alexa The atopy patch test: is it time to redefine its significance?
Immunology

Immunology

Journal of Allergy & Therapy

Author(s): Fuiano N, Incorvaia C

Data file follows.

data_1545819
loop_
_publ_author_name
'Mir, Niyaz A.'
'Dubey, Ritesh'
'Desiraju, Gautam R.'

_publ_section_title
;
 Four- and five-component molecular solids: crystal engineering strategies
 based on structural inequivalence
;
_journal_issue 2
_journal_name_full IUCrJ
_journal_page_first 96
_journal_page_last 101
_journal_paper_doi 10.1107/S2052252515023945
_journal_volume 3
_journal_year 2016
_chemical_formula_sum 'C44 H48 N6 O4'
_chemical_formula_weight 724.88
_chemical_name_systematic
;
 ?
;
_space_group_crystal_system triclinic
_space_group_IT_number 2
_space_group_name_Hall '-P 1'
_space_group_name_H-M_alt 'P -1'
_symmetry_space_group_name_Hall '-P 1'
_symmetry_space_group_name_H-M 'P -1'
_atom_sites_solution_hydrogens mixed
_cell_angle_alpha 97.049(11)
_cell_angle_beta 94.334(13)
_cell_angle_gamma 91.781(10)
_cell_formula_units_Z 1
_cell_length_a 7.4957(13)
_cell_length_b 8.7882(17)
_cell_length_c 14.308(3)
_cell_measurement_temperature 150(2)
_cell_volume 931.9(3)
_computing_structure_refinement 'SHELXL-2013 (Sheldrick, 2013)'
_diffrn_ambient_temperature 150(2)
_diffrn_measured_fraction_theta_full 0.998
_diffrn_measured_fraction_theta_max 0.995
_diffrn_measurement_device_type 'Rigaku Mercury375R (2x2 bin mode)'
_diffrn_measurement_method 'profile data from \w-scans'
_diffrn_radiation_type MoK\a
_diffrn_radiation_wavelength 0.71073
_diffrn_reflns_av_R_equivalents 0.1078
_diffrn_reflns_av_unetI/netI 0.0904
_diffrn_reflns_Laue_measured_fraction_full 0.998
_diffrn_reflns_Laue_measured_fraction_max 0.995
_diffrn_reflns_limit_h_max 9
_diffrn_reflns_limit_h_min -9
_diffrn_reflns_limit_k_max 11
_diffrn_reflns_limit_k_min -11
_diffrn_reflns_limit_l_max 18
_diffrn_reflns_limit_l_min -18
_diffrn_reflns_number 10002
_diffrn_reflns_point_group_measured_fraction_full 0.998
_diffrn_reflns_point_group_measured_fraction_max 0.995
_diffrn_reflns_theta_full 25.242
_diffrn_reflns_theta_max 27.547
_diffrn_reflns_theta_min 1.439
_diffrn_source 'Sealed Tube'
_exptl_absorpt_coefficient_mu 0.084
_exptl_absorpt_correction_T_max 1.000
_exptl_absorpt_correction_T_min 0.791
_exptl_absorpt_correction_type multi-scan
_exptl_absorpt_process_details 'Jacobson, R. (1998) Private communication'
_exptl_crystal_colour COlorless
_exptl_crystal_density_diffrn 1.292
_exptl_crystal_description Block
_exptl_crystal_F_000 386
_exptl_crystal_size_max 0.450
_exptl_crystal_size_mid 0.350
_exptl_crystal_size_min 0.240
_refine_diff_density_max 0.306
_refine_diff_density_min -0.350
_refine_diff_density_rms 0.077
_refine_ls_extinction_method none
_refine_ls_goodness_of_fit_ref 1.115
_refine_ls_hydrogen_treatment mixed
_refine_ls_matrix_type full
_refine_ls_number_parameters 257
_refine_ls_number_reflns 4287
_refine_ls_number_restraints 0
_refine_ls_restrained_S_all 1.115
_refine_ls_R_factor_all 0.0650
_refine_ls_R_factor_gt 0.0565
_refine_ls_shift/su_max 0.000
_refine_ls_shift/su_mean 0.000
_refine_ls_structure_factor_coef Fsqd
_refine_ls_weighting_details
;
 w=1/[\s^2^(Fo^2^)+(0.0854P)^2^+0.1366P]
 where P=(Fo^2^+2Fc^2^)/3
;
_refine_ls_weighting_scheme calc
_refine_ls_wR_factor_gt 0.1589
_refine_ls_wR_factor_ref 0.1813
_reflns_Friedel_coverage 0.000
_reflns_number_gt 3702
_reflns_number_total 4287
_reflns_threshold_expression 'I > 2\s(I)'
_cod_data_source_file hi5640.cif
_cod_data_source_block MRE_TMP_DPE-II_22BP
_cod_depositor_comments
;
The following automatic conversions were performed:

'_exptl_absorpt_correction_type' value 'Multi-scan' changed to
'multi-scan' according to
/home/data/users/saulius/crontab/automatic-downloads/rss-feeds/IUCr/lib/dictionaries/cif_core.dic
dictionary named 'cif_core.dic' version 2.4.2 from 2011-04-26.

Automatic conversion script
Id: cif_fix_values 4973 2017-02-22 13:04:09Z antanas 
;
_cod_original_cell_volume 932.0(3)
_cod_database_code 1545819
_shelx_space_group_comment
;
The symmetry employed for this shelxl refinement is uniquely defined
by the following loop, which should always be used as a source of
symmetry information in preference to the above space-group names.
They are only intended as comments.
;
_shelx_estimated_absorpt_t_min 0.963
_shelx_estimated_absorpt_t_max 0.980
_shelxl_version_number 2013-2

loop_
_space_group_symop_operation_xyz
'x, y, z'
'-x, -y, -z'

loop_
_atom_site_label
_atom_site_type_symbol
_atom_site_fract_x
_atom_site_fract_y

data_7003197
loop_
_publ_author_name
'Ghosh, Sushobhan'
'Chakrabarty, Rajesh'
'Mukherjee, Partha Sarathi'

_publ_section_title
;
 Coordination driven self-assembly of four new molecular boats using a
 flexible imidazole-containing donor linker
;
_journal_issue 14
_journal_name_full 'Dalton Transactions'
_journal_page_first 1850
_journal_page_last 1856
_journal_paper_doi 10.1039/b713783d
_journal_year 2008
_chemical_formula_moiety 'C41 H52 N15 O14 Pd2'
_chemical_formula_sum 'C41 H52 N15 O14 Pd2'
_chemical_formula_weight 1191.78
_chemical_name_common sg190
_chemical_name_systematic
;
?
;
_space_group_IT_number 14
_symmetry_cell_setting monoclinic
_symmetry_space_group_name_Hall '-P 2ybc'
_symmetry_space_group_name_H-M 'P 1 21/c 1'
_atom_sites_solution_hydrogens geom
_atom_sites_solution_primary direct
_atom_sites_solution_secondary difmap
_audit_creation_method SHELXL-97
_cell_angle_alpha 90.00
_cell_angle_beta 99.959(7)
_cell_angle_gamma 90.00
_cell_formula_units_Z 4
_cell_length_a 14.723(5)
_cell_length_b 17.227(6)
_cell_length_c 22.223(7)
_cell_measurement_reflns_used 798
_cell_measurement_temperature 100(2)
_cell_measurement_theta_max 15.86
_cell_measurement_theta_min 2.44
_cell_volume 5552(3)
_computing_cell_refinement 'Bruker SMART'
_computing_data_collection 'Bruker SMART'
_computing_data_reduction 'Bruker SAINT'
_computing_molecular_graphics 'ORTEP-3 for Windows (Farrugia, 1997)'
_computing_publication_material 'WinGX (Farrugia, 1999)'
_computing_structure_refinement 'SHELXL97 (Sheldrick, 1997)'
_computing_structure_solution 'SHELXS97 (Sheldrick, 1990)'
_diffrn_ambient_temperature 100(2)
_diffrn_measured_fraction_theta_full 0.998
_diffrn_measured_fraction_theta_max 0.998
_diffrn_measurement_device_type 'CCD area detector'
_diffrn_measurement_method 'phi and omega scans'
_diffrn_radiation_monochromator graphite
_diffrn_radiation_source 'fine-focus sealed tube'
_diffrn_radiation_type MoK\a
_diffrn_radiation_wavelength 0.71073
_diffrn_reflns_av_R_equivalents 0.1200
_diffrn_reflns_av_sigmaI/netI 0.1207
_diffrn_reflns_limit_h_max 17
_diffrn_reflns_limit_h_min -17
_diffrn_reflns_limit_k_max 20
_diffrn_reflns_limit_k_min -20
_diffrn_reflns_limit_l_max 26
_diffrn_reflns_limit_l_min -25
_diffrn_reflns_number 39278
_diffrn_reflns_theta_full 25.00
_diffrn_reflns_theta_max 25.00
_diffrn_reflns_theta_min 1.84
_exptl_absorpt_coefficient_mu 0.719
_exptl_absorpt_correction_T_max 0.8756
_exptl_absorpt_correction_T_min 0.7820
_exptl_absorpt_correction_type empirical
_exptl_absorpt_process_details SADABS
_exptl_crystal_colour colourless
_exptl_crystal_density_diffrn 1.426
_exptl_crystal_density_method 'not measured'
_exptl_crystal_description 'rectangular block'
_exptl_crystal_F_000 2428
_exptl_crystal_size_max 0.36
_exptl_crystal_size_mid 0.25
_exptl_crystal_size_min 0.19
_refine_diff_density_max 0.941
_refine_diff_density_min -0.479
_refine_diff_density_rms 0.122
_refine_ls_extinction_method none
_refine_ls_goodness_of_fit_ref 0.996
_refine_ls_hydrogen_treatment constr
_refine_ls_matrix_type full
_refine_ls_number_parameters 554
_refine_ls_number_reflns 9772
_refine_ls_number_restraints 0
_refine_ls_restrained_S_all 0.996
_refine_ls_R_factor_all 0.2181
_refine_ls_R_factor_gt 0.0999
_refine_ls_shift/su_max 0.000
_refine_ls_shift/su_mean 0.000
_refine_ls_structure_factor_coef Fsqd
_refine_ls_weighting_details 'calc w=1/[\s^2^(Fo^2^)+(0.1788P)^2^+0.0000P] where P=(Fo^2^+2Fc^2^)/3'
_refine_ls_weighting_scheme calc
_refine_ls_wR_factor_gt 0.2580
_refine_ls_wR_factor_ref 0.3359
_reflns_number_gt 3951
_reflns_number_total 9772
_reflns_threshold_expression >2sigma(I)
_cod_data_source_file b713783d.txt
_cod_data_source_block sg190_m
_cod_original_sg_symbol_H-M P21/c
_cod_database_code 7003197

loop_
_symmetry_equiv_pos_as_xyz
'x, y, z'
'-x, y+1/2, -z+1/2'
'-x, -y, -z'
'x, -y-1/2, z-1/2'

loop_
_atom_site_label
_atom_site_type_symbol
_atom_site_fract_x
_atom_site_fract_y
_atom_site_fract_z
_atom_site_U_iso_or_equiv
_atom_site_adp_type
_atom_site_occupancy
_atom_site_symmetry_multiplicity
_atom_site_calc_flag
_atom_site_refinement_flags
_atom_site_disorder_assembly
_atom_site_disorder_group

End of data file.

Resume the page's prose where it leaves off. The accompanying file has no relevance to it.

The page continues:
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Abstract OBJECTIVE: The atopy patch test (APT) was recently defined as an important tool in the diagnosis of atopic eczema/dermatitis syndrome (AEDS). Recent data showed that the APT may be positive also in patients with rhinitis or asthma. We examined the mechanisms that could underlie such findings. DATA SOURCE: To locate relevant articles pertaining to the use of APT, MEDLINE databases from 1989 (when the APT was first introduced) to the present were searched. STUDY SELECTION: Articles concerning the results of APT in patients with AEDS and with rhinitis or asthma attributable to sensitization to inhalant allergens were examined. RESULTS: Recent data show that APT to dust mites is frequently positive, and it may be the only positive test, not only in subjects with AEDS but also in subjects with only respiratory symptoms (rhinitis, asthma) and a history of AEDS. Instead, positive skin prick tests and in vitro immunoglobulin (Ig) E tests prevail in patients with a negative history for AEDS. CONCLUSION: Based on the pathophysiology of AEDS, in which the mechanisms of delayed hypersensitivity are predominant, the APT seems to have a greater significance than skin prick tests or in vitro IgE tests in patients with current or past history of AEDS. That different sensitization mechanisms underlie these different clinical expressions seems conceivable. In particular, if mite allergens enter the skin in the presence of a filaggrin-dependent skin barrier dysfunction, the sensitization mechanism seems to be ultimately revealed by a positive APT. Copyright © 2011 American College of Allergy, Asthma & Immunology. Published by Elsevier Inc. All rights reserved. This article was published in Ann Allergy Asthma Immunol and referenced in Journal of Allergy & Therapy

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